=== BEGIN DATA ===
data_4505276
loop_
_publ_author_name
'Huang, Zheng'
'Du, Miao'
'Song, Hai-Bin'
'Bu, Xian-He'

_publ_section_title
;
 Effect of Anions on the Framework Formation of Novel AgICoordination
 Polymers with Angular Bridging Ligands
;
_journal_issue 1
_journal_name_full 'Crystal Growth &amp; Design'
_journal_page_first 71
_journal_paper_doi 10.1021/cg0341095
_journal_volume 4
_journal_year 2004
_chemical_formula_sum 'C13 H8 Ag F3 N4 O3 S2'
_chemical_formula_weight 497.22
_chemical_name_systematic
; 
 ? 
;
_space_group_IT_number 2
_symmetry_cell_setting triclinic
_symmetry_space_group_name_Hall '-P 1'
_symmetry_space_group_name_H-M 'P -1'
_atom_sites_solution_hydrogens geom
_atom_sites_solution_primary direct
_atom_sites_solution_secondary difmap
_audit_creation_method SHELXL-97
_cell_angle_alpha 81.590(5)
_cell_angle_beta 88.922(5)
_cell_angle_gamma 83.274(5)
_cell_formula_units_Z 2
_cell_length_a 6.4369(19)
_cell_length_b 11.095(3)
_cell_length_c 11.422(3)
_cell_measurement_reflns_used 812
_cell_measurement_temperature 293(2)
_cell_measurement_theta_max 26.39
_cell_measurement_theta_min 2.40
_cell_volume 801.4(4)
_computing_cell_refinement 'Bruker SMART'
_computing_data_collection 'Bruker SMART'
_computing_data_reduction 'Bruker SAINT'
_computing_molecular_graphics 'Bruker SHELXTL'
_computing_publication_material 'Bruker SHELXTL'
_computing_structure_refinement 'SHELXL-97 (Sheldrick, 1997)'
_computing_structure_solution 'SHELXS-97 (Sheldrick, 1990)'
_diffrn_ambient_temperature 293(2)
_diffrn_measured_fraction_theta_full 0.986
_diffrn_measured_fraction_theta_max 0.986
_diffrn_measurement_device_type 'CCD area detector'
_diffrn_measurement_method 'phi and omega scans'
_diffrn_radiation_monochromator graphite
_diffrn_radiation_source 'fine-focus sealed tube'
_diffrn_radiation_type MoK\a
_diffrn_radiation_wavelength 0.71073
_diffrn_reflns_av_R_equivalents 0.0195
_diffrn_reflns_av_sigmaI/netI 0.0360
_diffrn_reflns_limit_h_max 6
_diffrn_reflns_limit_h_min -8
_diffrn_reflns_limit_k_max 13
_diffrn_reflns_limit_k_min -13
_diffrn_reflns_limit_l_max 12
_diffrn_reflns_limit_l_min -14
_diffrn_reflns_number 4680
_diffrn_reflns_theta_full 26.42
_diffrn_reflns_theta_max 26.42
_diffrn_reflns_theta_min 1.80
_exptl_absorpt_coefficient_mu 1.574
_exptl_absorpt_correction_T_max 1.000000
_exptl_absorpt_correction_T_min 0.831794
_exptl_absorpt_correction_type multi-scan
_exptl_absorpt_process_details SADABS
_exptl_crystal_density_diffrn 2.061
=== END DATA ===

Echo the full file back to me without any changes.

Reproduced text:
data_4505276
loop_
_publ_author_name
'Huang, Zheng'
'Du, Miao'
'Song, Hai-Bin'
'Bu, Xian-He'

_publ_section_title
;
 Effect of Anions on the Framework Formation of Novel AgICoordination
 Polymers with Angular Bridging Ligands
;
_journal_issue 1
_journal_name_full 'Crystal Growth &amp; Design'
_journal_page_first 71
_journal_paper_doi 10.1021/cg0341095
_journal_volume 4
_journal_year 2004
_chemical_formula_sum 'C13 H8 Ag F3 N4 O3 S2'
_chemical_formula_weight 497.22
_chemical_name_systematic
; 
 ? 
;
_space_group_IT_number 2
_symmetry_cell_setting triclinic
_symmetry_space_group_name_Hall '-P 1'
_symmetry_space_group_name_H-M 'P -1'
_atom_sites_solution_hydrogens geom
_atom_sites_solution_primary direct
_atom_sites_solution_secondary difmap
_audit_creation_method SHELXL-97
_cell_angle_alpha 81.590(5)
_cell_angle_beta 88.922(5)
_cell_angle_gamma 83.274(5)
_cell_formula_units_Z 2
_cell_length_a 6.4369(19)
_cell_length_b 11.095(3)
_cell_length_c 11.422(3)
_cell_measurement_reflns_used 812
_cell_measurement_temperature 293(2)
_cell_measurement_theta_max 26.39
_cell_measurement_theta_min 2.40
_cell_volume 801.4(4)
_computing_cell_refinement 'Bruker SMART'
_computing_data_collection 'Bruker SMART'
_computing_data_reduction 'Bruker SAINT'
_computing_molecular_graphics 'Bruker SHELXTL'
_computing_publication_material 'Bruker SHELXTL'
_computing_structure_refinement 'SHELXL-97 (Sheldrick, 1997)'
_computing_structure_solution 'SHELXS-97 (Sheldrick, 1990)'
_diffrn_ambient_temperature 293(2)
_diffrn_measured_fraction_theta_full 0.986
_diffrn_measured_fraction_theta_max 0.986
_diffrn_measurement_device_type 'CCD area detector'
_diffrn_measurement_method 'phi and omega scans'
_diffrn_radiation_monochromator graphite
_diffrn_radiation_source 'fine-focus sealed tube'
_diffrn_radiation_type MoK\a
_diffrn_radiation_wavelength 0.71073
_diffrn_reflns_av_R_equivalents 0.0195
_diffrn_reflns_av_sigmaI/netI 0.0360
_diffrn_reflns_limit_h_max 6
_diffrn_reflns_limit_h_min -8
_diffrn_reflns_limit_k_max 13
_diffrn_reflns_limit_k_min -13
_diffrn_reflns_limit_l_max 12
_diffrn_reflns_limit_l_min -14
_diffrn_reflns_number 4680
_diffrn_reflns_theta_full 26.42
_diffrn_reflns_theta_max 26.42
_diffrn_reflns_theta_min 1.80
_exptl_absorpt_coefficient_mu 1.574
_exptl_absorpt_correction_T_max 1.000000
_exptl_absorpt_correction_T_min 0.831794
_exptl_absorpt_correction_type multi-scan
_exptl_absorpt_process_details SADABS
_exptl_crystal_density_diffrn 2.061